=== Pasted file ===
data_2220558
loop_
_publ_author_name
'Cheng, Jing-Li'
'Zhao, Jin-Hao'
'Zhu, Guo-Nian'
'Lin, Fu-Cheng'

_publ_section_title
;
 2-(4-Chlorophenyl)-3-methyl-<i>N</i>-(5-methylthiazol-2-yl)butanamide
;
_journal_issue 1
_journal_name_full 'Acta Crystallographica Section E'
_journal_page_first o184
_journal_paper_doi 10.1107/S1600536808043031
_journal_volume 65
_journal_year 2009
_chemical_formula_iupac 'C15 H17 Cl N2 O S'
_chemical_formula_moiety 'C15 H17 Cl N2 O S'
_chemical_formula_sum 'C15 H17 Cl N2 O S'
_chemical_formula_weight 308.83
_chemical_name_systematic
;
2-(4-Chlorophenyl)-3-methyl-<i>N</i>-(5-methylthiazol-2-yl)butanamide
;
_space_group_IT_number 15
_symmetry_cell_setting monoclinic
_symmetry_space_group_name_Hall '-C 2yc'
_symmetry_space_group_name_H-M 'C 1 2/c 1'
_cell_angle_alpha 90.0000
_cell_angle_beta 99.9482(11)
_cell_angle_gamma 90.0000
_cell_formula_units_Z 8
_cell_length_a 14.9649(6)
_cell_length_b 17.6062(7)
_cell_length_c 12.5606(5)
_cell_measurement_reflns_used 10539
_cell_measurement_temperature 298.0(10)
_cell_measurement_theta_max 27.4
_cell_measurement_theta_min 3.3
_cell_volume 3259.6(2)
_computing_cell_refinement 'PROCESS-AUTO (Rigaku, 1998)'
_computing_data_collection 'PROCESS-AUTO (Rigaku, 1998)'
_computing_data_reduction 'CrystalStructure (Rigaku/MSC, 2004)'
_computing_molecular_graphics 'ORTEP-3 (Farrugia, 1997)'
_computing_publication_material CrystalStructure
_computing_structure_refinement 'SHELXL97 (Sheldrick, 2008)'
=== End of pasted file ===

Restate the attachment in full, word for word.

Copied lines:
data_2220558
loop_
_publ_author_name
'Cheng, Jing-Li'
'Zhao, Jin-Hao'
'Zhu, Guo-Nian'
'Lin, Fu-Cheng'

_publ_section_title
;
 2-(4-Chlorophenyl)-3-methyl-<i>N</i>-(5-methylthiazol-2-yl)butanamide
;
_journal_issue 1
_journal_name_full 'Acta Crystallographica Section E'
_journal_page_first o184
_journal_paper_doi 10.1107/S1600536808043031
_journal_volume 65
_journal_year 2009
_chemical_formula_iupac 'C15 H17 Cl N2 O S'
_chemical_formula_moiety 'C15 H17 Cl N2 O S'
_chemical_formula_sum 'C15 H17 Cl N2 O S'
_chemical_formula_weight 308.83
_chemical_name_systematic
;
2-(4-Chlorophenyl)-3-methyl-<i>N</i>-(5-methylthiazol-2-yl)butanamide
;
_space_group_IT_number 15
_symmetry_cell_setting monoclinic
_symmetry_space_group_name_Hall '-C 2yc'
_symmetry_space_group_name_H-M 'C 1 2/c 1'
_cell_angle_alpha 90.0000
_cell_angle_beta 99.9482(11)
_cell_angle_gamma 90.0000
_cell_formula_units_Z 8
_cell_length_a 14.9649(6)
_cell_length_b 17.6062(7)
_cell_length_c 12.5606(5)
_cell_measurement_reflns_used 10539
_cell_measurement_temperature 298.0(10)
_cell_measurement_theta_max 27.4
_cell_measurement_theta_min 3.3
_cell_volume 3259.6(2)
_computing_cell_refinement 'PROCESS-AUTO (Rigaku, 1998)'
_computing_data_collection 'PROCESS-AUTO (Rigaku, 1998)'
_computing_data_reduction 'CrystalStructure (Rigaku/MSC, 2004)'
_computing_molecular_graphics 'ORTEP-3 (Farrugia, 1997)'
_computing_publication_material CrystalStructure
_computing_structure_refinement 'SHELXL97 (Sheldrick, 2008)'